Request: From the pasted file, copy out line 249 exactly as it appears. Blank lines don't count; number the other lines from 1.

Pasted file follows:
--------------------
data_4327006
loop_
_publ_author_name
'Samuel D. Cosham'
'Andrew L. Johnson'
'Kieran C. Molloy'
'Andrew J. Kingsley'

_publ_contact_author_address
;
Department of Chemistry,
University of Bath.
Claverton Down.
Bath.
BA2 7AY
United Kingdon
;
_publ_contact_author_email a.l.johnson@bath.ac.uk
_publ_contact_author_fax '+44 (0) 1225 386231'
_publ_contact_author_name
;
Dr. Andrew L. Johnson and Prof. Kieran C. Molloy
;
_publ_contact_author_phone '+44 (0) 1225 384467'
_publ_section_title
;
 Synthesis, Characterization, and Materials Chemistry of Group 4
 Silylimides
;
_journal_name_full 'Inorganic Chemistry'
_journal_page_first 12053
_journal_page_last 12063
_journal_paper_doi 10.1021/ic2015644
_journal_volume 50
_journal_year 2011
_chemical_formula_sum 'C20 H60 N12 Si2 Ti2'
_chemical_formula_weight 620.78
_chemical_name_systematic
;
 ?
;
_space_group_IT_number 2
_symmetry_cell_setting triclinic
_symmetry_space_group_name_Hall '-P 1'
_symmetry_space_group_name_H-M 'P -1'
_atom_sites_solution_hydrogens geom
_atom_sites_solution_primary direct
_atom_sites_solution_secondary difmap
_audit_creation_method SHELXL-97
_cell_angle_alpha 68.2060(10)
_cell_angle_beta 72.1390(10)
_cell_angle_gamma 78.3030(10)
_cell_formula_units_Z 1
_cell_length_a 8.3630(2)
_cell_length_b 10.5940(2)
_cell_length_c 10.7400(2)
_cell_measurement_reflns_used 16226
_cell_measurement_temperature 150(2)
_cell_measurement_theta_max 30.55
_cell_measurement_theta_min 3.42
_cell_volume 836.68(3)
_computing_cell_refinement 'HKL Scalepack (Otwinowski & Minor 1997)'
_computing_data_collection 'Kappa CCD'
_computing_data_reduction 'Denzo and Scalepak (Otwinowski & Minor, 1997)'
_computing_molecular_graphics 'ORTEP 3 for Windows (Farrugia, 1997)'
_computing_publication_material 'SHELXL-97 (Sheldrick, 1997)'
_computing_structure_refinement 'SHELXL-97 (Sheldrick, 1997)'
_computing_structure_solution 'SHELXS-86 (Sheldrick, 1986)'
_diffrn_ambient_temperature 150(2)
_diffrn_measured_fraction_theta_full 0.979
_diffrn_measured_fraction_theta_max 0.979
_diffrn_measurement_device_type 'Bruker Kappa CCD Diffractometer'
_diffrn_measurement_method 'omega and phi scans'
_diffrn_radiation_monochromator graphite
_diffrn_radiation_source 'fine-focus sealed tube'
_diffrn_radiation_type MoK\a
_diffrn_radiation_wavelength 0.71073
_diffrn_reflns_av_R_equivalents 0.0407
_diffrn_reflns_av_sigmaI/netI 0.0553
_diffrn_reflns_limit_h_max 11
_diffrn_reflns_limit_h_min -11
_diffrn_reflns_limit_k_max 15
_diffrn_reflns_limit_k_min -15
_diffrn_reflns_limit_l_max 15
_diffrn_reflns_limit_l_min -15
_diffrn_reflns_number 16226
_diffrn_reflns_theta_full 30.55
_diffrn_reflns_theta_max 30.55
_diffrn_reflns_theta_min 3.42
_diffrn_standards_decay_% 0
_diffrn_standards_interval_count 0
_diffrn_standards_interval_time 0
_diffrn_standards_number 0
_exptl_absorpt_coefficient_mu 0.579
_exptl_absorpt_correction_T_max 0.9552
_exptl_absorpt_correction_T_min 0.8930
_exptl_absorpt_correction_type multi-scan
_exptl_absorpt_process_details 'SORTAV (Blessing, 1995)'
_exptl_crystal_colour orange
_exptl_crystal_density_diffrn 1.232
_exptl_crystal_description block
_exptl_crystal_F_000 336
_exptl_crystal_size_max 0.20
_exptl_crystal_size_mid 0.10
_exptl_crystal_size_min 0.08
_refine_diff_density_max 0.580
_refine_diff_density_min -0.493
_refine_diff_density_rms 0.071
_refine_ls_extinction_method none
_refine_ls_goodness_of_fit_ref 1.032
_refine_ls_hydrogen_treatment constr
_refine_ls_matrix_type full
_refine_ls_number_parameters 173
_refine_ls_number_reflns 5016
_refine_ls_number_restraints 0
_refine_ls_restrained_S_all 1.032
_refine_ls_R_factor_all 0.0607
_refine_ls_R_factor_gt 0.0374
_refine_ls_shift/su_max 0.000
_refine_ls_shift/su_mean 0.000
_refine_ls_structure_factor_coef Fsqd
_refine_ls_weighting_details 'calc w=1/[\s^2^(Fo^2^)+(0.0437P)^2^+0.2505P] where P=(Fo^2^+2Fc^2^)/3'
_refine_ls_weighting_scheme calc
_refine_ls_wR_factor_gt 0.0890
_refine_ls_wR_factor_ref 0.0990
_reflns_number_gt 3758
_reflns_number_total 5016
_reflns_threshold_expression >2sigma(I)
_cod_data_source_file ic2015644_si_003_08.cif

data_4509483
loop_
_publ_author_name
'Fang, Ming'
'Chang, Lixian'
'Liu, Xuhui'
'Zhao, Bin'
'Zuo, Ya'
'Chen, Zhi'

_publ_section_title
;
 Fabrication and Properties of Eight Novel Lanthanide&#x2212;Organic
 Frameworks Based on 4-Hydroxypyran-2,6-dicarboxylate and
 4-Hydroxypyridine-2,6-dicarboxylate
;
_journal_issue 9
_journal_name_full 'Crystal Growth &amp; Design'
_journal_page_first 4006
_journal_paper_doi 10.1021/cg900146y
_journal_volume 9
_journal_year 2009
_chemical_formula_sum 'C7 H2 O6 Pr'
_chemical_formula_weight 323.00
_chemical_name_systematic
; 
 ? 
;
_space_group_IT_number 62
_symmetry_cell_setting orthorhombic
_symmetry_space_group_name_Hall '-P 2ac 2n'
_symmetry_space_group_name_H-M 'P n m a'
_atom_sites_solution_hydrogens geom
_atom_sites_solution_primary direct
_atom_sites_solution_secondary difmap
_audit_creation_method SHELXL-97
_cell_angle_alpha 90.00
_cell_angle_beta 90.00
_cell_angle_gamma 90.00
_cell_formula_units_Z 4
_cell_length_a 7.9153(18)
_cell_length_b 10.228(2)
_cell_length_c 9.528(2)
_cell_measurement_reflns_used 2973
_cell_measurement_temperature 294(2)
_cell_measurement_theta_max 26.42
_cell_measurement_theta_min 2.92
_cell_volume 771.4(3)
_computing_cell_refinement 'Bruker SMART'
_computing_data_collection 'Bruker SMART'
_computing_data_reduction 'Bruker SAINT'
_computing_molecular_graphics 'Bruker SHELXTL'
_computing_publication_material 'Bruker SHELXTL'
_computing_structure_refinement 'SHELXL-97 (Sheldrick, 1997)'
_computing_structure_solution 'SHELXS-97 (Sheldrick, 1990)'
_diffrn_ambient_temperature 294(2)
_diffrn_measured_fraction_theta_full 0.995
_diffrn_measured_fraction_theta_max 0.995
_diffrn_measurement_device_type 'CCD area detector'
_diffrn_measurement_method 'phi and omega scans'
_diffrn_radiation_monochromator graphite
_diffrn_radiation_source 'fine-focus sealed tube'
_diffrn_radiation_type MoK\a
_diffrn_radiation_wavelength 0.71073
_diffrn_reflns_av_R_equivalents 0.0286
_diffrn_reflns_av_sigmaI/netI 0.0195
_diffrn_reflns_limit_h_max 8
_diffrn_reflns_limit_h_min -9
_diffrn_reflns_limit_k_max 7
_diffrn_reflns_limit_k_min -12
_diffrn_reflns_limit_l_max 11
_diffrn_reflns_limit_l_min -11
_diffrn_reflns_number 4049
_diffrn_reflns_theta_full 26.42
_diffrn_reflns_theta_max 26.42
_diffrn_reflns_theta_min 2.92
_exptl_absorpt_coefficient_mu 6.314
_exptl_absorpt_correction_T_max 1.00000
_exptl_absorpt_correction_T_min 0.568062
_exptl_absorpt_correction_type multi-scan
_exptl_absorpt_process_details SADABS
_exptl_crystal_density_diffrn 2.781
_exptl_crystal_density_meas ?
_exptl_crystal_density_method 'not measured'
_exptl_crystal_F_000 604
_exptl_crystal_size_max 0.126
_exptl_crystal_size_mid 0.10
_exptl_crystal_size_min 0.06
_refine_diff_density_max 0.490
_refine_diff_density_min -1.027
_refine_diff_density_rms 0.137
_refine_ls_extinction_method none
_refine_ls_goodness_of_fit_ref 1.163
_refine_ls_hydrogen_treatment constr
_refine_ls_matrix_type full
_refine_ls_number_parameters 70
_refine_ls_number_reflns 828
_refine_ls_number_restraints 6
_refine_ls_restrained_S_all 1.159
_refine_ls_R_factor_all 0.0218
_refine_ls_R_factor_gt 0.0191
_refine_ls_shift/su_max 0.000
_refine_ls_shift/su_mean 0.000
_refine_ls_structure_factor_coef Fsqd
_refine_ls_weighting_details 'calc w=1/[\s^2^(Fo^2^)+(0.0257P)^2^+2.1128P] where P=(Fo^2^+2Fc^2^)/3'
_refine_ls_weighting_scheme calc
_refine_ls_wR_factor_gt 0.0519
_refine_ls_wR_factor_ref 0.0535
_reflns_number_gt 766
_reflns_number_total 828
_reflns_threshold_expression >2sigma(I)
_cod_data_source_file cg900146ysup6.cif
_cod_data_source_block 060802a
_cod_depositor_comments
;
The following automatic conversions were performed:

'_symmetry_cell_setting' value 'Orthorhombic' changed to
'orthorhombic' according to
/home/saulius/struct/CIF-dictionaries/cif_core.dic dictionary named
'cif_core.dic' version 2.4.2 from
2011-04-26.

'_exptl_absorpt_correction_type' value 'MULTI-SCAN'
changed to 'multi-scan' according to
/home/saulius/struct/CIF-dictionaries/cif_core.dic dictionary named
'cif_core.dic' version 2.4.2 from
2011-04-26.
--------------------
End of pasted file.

'_exptl_absorpt_correction_type' value 'MULTI-SCAN'